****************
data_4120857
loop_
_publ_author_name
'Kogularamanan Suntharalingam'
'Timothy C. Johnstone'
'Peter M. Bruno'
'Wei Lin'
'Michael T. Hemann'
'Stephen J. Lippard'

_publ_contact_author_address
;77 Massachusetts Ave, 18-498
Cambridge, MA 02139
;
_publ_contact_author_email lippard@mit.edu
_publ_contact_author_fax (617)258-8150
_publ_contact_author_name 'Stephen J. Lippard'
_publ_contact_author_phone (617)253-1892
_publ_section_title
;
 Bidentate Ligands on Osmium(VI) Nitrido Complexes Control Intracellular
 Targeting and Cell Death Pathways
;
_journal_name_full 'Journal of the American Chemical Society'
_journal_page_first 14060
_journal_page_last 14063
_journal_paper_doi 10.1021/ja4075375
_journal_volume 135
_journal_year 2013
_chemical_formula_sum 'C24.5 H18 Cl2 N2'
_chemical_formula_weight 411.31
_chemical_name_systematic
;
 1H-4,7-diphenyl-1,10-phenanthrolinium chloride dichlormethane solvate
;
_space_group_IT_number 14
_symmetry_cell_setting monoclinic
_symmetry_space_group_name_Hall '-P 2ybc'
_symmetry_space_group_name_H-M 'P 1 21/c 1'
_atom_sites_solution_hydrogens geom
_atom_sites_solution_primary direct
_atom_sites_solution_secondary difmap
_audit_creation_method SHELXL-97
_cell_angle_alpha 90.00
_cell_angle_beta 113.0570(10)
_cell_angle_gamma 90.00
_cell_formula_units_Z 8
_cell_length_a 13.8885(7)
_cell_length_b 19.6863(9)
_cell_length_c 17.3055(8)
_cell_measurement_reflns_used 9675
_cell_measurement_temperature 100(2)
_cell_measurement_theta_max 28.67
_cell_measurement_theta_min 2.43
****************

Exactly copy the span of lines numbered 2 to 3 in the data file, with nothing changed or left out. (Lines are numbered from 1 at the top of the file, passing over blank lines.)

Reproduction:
loop_
_publ_author_name